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California court affirms Kevin McCarthy protege’s dual candidacies on state ballot

LOS ANGELES (AP) — In a decision that could leave voters doing a double take, a California court ruled Tuesday that a state legislator can appear as a candidate in two races on the November ballot — one for ex-Speaker Kevin McCarthy’s former U.S. House seat, and the other for the state Assembly seat that he plans to vacate if elected to Congress.

The ruling marked a victory for Assemblymember Vince Fong, a Republican who is a former McCarthy aide and the one-time speaker’s preferred successor in the Central Valley’s 20th Congressional District.

The decision will give district voters the “right to select the candidate of their choice,” Fong said in a statement.

The unusual dual candidacies stemmed from McCarthy’s decision to announce his retirement in early December, two months after his historic ouster as speaker and shortly before the deadline for candidates to file to run for the seat.

The announcement set off a swirl of political maneuverings that eventually led to a dispute between Fong and Democratic Secretary of State Shirley Weber over whether he could appear twice on the ballot. He earlier filed for reelection in the Assembly, but then changed direction when the coveted House seat came into play.

His campaign says he is only running for Congress, even though he also will appear in the Assembly contest.

A state court agreed with Fong in December. That ruling resulted in him appearing as a candidate in the House and Assembly races in the March 5 primary election, and also as a candidate in a separate, March 19 special election to complete the remainder of McCarthy’s term, which runs through January.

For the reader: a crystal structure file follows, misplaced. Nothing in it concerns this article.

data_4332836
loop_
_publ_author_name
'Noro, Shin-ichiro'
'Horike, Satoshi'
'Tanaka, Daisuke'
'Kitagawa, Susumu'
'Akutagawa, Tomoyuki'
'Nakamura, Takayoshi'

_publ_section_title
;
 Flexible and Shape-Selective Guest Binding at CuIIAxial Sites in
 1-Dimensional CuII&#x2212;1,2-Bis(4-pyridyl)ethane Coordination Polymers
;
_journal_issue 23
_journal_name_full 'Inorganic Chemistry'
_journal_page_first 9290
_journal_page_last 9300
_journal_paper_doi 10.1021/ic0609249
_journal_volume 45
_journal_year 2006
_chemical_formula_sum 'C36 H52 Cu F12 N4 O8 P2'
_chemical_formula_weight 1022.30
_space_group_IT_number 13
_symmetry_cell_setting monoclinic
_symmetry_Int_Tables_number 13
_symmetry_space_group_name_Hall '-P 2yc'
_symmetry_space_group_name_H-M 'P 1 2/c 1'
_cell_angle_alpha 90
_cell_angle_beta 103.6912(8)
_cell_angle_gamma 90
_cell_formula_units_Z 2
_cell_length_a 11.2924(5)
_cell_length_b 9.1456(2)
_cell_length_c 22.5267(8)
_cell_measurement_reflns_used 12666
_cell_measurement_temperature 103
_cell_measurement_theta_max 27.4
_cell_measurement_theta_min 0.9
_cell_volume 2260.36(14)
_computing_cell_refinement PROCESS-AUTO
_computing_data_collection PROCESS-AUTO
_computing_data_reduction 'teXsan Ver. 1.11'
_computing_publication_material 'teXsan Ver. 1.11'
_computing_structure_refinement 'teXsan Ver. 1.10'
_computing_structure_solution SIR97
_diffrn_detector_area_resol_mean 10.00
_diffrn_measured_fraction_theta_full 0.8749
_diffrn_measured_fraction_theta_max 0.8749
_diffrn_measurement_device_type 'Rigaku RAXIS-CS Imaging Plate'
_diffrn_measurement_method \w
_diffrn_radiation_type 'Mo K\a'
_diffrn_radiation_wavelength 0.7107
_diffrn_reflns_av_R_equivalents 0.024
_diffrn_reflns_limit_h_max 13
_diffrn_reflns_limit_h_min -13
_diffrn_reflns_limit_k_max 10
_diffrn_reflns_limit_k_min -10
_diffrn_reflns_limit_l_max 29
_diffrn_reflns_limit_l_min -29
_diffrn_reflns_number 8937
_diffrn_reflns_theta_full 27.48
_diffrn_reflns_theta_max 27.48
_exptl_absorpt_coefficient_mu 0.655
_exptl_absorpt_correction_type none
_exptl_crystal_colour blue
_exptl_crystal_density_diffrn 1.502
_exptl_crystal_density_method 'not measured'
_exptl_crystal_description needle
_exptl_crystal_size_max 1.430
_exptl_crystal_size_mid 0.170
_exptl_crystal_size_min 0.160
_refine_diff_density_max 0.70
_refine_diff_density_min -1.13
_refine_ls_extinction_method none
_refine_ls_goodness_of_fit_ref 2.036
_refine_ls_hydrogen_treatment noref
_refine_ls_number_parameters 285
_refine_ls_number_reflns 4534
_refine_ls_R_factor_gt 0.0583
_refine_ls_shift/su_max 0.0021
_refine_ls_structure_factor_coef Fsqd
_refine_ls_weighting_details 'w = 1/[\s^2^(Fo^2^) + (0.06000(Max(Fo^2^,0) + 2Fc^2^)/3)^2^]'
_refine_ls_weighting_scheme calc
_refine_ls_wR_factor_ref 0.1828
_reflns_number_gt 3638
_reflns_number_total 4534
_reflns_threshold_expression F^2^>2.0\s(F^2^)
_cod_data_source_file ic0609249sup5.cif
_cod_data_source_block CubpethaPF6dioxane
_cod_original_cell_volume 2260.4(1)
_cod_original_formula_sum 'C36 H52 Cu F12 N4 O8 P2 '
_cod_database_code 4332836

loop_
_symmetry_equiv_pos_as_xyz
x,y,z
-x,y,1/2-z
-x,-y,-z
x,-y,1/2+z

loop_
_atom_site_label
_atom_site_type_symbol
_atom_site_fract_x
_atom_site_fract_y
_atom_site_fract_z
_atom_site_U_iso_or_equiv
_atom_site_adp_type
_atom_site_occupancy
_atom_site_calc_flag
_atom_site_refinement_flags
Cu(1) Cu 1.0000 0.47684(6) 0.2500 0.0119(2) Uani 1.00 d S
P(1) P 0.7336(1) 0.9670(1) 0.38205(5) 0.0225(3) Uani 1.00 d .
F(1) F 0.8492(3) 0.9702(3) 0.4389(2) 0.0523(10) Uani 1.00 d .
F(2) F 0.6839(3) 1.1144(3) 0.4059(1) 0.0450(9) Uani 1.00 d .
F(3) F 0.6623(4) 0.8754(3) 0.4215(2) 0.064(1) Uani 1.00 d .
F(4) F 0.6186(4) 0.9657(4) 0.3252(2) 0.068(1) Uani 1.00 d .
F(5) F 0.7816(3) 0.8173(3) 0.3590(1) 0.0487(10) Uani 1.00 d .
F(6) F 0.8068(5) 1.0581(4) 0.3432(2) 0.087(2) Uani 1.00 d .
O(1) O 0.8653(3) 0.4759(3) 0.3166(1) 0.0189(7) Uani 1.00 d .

He advanced to the general election in the race for a full House term, and also advanced to a May election for the remainder of McCarthy’s term. He faces Tulare County Sheriff Mike Boudreaux, another Republican, in both contests.

Weber had challenged the December decision and on Tuesday a state appeals court agreed with the earlier ruling, clearing the way for Fong to continue his House campaign.

“This decision puts to end the unnecessary and ill-advised campaign in Sacramento to deprive voters of a real choice in this election,” Fong added.

Weber said her office disagreed and was disappointed in the ruling, which she said broke from established practice. Her office is considering all options, she said.

Both court rulings open the way for “chaos, gamesmanship and voter disenfranchisement,” while disadvantaging other candidates, Weber said in a statement.

Michael R. Blood, The Associated Press

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